Manny Machado occupies an unsettled vortex in Dodgerland, swirling between Kirk Gibson, Andruw Jones, Raul Mondesi, Yu Darvish and Manny Ramirez.

Machado’s body language in failure might be the strangest I’ve seen in a Dodger since Jones, the once-great player from an Eastern division who had this weird coping mechanism of smiling when he struck out. To be clear, I don’t think body language reveals anything significant — an indifferent posture is not a window to the soul. Still, when things go wrong, there’s not exactly inspiration in Machado’s smirk or stride.

Machado has also had some spectacularly awful moments — two of them in a 20-hour Atlanta stretch of the National League Division Series, when he struck out on three outside, outsider, outsidest pitches with NLDS Game 3 there for the taking Sunday, then making an absolutely ominous error to load the bases with the Dodgers trailing in the fifth inning Monday.

But Machado compensates with spectacularly grand plays, firing to first with an arm worthy of Mondesi’s from beyond the hole at shortstop, combined with a Mannywood flair for the dramatic. In the past 10 days, Machado has had the tiebreaking eighth-inning triple that helped lift the Dodgers into a first-place NL West tie with Colorado, the significant two-run homer in NLDS Game 2, the first-inning RBI Monday and the monster three-run home run to give the Dodgers breathing room on their way to clinching the series. Exhale fellow, well met.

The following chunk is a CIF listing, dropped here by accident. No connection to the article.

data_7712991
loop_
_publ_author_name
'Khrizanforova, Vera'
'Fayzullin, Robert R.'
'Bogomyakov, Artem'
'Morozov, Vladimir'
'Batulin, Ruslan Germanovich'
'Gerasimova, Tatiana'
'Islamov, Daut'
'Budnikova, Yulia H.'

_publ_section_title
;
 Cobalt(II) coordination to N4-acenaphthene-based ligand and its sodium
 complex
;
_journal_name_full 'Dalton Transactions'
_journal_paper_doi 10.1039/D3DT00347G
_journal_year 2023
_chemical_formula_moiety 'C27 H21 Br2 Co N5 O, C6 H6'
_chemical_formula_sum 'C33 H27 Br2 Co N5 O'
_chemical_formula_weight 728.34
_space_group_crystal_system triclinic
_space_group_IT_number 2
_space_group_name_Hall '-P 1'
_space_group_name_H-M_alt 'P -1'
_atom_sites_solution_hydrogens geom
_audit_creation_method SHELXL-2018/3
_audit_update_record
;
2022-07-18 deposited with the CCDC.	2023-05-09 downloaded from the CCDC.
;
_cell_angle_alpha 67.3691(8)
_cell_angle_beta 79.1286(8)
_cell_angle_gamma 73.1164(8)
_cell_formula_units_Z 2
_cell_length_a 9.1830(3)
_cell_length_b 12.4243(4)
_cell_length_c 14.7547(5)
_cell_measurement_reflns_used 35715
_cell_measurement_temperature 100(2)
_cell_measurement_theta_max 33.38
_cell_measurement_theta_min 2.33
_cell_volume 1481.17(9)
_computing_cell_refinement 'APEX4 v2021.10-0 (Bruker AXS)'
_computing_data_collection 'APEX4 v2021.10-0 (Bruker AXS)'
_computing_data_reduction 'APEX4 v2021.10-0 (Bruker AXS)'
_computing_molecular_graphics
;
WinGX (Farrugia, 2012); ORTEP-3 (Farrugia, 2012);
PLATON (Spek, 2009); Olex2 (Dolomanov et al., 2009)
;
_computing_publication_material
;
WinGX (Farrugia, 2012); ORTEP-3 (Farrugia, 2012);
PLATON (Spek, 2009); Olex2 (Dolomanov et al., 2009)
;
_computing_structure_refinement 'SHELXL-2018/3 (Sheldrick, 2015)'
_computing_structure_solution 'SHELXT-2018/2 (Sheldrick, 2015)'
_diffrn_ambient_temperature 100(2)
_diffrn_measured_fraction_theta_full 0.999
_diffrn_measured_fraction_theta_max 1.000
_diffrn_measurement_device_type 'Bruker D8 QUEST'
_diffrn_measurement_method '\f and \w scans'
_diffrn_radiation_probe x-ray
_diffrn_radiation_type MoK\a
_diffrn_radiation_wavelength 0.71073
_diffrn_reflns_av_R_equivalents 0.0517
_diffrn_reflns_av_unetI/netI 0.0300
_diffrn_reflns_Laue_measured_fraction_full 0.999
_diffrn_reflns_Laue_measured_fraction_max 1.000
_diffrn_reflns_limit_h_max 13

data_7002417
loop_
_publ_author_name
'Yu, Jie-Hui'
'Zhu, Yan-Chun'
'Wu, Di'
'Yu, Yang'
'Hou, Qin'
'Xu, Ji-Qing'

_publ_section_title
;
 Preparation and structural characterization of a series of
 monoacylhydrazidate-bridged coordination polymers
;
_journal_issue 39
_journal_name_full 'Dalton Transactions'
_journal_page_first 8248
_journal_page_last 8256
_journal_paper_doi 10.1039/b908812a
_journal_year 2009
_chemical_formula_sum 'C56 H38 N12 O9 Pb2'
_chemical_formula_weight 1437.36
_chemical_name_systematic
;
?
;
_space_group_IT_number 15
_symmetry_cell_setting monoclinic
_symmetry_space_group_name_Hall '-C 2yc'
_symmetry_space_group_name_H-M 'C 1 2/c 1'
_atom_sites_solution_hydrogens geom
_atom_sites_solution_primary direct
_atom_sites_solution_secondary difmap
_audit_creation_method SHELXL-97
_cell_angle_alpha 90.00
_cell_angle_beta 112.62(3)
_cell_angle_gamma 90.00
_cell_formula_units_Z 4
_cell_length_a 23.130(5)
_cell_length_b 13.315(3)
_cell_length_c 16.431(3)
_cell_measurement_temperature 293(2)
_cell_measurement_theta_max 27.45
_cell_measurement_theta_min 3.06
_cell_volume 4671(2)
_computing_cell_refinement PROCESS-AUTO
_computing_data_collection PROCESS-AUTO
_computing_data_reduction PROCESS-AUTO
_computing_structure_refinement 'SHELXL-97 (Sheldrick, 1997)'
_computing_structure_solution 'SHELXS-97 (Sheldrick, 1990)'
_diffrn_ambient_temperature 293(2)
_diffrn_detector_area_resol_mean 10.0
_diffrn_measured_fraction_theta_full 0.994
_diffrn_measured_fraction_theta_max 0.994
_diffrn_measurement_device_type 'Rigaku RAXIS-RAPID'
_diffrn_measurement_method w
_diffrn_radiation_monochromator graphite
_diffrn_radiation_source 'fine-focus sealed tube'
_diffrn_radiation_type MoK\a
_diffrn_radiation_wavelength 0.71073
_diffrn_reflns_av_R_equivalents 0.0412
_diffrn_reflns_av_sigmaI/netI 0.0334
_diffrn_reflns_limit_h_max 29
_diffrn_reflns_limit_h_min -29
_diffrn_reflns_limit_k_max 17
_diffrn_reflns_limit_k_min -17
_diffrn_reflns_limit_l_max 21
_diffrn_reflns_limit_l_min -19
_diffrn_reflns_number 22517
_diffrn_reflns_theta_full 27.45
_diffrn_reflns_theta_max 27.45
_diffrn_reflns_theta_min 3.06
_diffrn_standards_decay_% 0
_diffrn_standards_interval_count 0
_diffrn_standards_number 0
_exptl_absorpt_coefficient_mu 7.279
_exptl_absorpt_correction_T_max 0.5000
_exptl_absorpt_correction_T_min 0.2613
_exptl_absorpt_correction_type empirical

For all the talk about Machado being a disappointment as a Dodger, he had a 122 wRC+ after his trade to Los Angeles, and has been utterly striking (in more ways than one) in the postseason. So, by the way, did Darvish, whose regular-season ERA+ as a Dodger was an almost identical 121, and who had a quickly forgotten 1.59 ERA in two playoff starts before his ill-fated World Series.

By now, most of you get that I’m pretty even-keeled in riding the ups and downs of various Dodgers, including the short and ultimately unhappy journeys of Jones and Darvish. But it’s been quite some time since I’ve been as discombobulated by a player as I have been by Manny Machado.

How this ends, I don’t know. I mean, I really don’t know. Looking specifically at the Dodgers’ six World Series title seasons, there hasn’t really been a midseason acquisition the caliber of Machado to take them to the top. He didn’t come through the farm system, or even Spring Training, changing the identity of the team like Gibson. Machado is a microwave treat, two minutes on high. He is the fireworks show building to a climax that leaves us in suspense — will it be a big finish or a big fizzle?

As the Dodgers head into their fourth Final Four in the past six years, taking a desperate fan base along for the ride, it’s really all or nothing for Machado at this point. He could follow Darvish into the world of repressed memory, or he could be a Gibsonian dream come true for Dodger eternity.